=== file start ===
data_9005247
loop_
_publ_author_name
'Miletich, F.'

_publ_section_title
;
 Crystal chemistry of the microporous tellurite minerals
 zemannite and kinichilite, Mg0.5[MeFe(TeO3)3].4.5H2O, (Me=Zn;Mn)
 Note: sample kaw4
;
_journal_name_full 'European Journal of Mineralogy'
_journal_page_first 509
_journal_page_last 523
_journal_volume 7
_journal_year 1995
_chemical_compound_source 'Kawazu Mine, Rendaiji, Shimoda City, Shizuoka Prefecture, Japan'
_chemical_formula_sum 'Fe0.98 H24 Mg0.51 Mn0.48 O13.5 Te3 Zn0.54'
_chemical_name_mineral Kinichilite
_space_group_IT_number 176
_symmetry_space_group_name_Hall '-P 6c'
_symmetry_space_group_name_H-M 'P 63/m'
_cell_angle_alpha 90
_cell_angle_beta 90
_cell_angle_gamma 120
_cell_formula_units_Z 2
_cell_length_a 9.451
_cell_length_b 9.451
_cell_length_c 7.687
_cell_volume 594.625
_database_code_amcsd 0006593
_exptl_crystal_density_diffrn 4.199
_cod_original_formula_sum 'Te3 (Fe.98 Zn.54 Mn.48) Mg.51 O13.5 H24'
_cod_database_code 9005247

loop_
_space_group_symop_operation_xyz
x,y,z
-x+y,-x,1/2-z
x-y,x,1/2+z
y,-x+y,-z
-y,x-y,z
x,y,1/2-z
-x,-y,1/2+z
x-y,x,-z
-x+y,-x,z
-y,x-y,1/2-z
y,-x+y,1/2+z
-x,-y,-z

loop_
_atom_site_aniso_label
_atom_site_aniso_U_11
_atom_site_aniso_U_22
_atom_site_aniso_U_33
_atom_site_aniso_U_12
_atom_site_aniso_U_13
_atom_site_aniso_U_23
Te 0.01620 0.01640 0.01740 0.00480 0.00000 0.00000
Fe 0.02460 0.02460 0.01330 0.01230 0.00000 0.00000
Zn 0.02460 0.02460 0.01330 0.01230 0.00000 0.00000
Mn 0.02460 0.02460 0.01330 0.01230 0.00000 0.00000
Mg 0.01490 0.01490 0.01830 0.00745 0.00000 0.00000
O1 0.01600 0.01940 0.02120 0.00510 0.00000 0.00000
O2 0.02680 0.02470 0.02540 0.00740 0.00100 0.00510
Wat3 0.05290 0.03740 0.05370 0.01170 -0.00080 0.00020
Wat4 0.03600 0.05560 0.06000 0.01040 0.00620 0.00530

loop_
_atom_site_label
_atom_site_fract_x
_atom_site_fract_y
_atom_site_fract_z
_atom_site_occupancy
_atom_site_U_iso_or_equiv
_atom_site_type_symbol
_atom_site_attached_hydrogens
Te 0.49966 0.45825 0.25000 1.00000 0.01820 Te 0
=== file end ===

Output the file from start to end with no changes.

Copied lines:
data_9005247
loop_
_publ_author_name
'Miletich, F.'

_publ_section_title
;
 Crystal chemistry of the microporous tellurite minerals
 zemannite and kinichilite, Mg0.5[MeFe(TeO3)3].4.5H2O, (Me=Zn;Mn)
 Note: sample kaw4
;
_journal_name_full 'European Journal of Mineralogy'
_journal_page_first 509
_journal_page_last 523
_journal_volume 7
_journal_year 1995
_chemical_compound_source 'Kawazu Mine, Rendaiji, Shimoda City, Shizuoka Prefecture, Japan'
_chemical_formula_sum 'Fe0.98 H24 Mg0.51 Mn0.48 O13.5 Te3 Zn0.54'
_chemical_name_mineral Kinichilite
_space_group_IT_number 176
_symmetry_space_group_name_Hall '-P 6c'
_symmetry_space_group_name_H-M 'P 63/m'
_cell_angle_alpha 90
_cell_angle_beta 90
_cell_angle_gamma 120
_cell_formula_units_Z 2
_cell_length_a 9.451
_cell_length_b 9.451
_cell_length_c 7.687
_cell_volume 594.625
_database_code_amcsd 0006593
_exptl_crystal_density_diffrn 4.199
_cod_original_formula_sum 'Te3 (Fe.98 Zn.54 Mn.48) Mg.51 O13.5 H24'
_cod_database_code 9005247

loop_
_space_group_symop_operation_xyz
x,y,z
-x+y,-x,1/2-z
x-y,x,1/2+z
y,-x+y,-z
-y,x-y,z
x,y,1/2-z
-x,-y,1/2+z
x-y,x,-z
-x+y,-x,z
-y,x-y,1/2-z
y,-x+y,1/2+z
-x,-y,-z

loop_
_atom_site_aniso_label
_atom_site_aniso_U_11
_atom_site_aniso_U_22
_atom_site_aniso_U_33
_atom_site_aniso_U_12
_atom_site_aniso_U_13
_atom_site_aniso_U_23
Te 0.01620 0.01640 0.01740 0.00480 0.00000 0.00000
Fe 0.02460 0.02460 0.01330 0.01230 0.00000 0.00000
Zn 0.02460 0.02460 0.01330 0.01230 0.00000 0.00000
Mn 0.02460 0.02460 0.01330 0.01230 0.00000 0.00000
Mg 0.01490 0.01490 0.01830 0.00745 0.00000 0.00000
O1 0.01600 0.01940 0.02120 0.00510 0.00000 0.00000
O2 0.02680 0.02470 0.02540 0.00740 0.00100 0.00510
Wat3 0.05290 0.03740 0.05370 0.01170 -0.00080 0.00020
Wat4 0.03600 0.05560 0.06000 0.01040 0.00620 0.00530

loop_
_atom_site_label
_atom_site_fract_x
_atom_site_fract_y
_atom_site_fract_z
_atom_site_occupancy
_atom_site_U_iso_or_equiv
_atom_site_type_symbol
_atom_site_attached_hydrogens
Te 0.49966 0.45825 0.25000 1.00000 0.01820 Te 0